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Written by: Staff
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TOKYO, Mar 6 (Reuters) Shares in Suzuki Motor Corp. pared most of their early losses on Monday as investors overcame fears about the impact of a possible sale by General Motors Corp. of its stake in the Japanese car maker.

Japanese business daily Nihon Keizai Shimbun reported at the weekend that GM would unload its entire 20 per cent stake in the compact car maker, ending an equity partnership that began in 1981.

Both companies issued a statement on Sunday saying they would not ''fully'' dissolve their capital alliance, leaving open the possibility of a partial sale. GM said any sale of its Suzuki stake would be done in an ''orderly manner'' through an open market repurchase by the Japanese company.

Suzuki said late on Monday it would hold a news conference at 6 p.m. (0900 GMT/1430 IST), with Chief Executive Office Osamu Suzuki and President Hiroshi Tsuda both attending.

While a repurchase of its own shares could weigh on Suzuki's cash reserves at a time when it has budgeted big outlays of 1 trillion yen ($8.6 billion) over the five years to 2010 to expand production capacity and develop new cars, analysts said an end to the equity tie-up would not alter its fundamental strength.

Suzuki had 290 billion yen ($2.5 billion) in cash at the end of 2005 and has forecast an operating profit of 108 billion yen for the year to March 31, its sixth straight year of record profits. At the current share price, GM's stake in Suzuki would be worth about $2.3 billion.

''We're not too worried about the situation, as Suzuki's fundamentals and growth prospects are solid,'' said Christopher Richter, a Tokyo-based auto analyst at CLSA Asia-Pacific Markets.

''Any weakness on this news is a buying opportunity,'' he said, noting also that Suzuki's actual capital spending so far had fallen short of the auto maker's projection.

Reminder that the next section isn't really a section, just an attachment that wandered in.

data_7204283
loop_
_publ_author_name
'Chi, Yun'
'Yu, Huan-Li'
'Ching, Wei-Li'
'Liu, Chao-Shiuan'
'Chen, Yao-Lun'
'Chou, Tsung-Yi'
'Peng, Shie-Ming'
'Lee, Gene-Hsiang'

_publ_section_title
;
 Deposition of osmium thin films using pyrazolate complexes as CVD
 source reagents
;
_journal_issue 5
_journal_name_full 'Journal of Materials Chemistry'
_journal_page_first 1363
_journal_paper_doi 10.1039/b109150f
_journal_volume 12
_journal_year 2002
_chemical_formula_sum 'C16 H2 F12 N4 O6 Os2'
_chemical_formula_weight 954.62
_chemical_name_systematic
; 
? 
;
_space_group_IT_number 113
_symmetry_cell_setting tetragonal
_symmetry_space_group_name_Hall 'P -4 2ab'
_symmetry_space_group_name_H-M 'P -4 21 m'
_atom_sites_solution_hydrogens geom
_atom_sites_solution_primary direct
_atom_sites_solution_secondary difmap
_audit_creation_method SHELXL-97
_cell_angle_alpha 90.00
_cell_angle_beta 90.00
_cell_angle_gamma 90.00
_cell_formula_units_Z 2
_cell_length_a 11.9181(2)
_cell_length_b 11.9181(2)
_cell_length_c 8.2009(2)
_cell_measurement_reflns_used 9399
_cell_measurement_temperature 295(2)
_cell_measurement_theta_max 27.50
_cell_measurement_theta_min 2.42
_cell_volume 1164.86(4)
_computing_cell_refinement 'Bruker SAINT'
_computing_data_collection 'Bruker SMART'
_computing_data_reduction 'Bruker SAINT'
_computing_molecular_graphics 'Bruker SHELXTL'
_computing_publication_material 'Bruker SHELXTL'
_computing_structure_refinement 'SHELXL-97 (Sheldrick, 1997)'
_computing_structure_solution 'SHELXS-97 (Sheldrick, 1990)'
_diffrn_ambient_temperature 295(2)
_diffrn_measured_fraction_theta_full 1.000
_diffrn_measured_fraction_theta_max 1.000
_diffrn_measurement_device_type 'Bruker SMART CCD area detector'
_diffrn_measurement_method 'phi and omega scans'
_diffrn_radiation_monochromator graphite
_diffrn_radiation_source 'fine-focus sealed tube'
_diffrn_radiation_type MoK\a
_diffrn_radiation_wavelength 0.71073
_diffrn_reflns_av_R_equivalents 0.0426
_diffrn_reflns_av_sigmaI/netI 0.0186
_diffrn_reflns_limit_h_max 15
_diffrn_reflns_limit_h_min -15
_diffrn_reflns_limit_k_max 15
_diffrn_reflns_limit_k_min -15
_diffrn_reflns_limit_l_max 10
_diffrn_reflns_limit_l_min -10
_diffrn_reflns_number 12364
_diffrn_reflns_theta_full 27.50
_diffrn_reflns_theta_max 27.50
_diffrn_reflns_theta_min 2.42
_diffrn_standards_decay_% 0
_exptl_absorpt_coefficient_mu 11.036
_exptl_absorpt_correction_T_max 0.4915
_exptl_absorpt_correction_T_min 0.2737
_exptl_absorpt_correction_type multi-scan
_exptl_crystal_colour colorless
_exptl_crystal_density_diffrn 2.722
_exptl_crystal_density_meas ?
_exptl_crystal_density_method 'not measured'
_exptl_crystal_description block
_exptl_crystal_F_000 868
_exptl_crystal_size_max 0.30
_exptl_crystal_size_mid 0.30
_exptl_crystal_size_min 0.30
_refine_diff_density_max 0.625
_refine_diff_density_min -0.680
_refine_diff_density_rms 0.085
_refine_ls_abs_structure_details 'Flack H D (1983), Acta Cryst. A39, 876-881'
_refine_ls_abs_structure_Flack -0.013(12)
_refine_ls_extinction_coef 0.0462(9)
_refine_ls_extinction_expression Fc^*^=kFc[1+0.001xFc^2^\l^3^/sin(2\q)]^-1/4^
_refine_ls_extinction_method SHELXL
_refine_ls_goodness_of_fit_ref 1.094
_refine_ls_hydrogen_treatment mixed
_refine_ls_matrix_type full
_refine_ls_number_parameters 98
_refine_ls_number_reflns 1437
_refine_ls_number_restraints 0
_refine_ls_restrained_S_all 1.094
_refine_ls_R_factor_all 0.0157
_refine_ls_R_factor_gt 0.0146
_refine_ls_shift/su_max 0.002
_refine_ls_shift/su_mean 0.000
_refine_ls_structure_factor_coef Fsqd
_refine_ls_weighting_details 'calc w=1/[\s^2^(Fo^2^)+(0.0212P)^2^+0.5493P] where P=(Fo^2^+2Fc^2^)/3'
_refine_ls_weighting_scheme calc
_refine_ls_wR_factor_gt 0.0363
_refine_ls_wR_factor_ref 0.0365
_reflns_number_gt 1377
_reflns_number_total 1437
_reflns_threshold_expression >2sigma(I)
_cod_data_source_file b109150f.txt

Shortly after the market opened, Suzuki's shares dipped as much as 4.4 per cent to 2,390 yen. By the end of trade, they had recovered to 2,490 yen, down 0.4 per cent.

Shares in main domestic rival Daihatsu Motor Co. gained 0.18 per cent, also underperforming the transport sector subindex ITEQP, which rose 0.99 per cent.

REPORT HITS ISUZU SHARES Industry watchers had expected an eventual sale of the Suzuki stake by the struggling U.S. auto giant after it sold off its entire one-fifth stake in Japan's Fuji Heavy Industries Ltd., maker of Subaru cars, last year to raise cash.

The world's biggest auto maker lost $8.6 billion in 2005 and is undergoing sweeping restructuring steered in part by new board member Jerry York, an aide to GM's largest individual shareholder, Kirk Kerkorian. York has called for more aggressive turnaround efforts to stop the cash drain.

The latest report also stoked a market reaction to the possibility of a sale of GM's 7.9 per cent stake in Isuzu Motors Ltd., sending the Japanese truck maker's shares down 2.84 per cent to 377 yen.

But Credit Suisse analyst Koji Endo said an immediate sale by GM of its Isuzu stake was unlikely given the stake's modest value of around 35 billion yen ($300 million).

''GM has the strongest synergies with Isuzu among the three firms (Isuzu, Suzuki and Fuji Heavy),'' he wrote in a report, adding that Isuzu is an important supplier, with GM purchasing nearly 200 billion yen worth of diesel engines and other parts from it annually.

GM's unloading of Suzuki's shares would not mean an automatic end to their joint operational projects, and the companies confirmed these would continue regardless of any change in their equity relationship.

The partners jointly own an assembly plant in Canada, where Suzuki is due to start building its first-ever midsize sport utility vehicle (SUV) model later this year, and the Japanese auto maker is due to produce a GM-designed V6 engine at its own domestic plant. Suzuki also builds some cars for GM under the latter's badge.

Suzuki owns 11 per cent of unlisted GM Daewoo Automotive&Technology Co. with GM and others, meaning part of GM's stake in Suzuki could be swapped with the Japanese auto maker's shares in South Korea's third-biggest car maker.

($1=116.43 Yen) REUTERS SD DS1622

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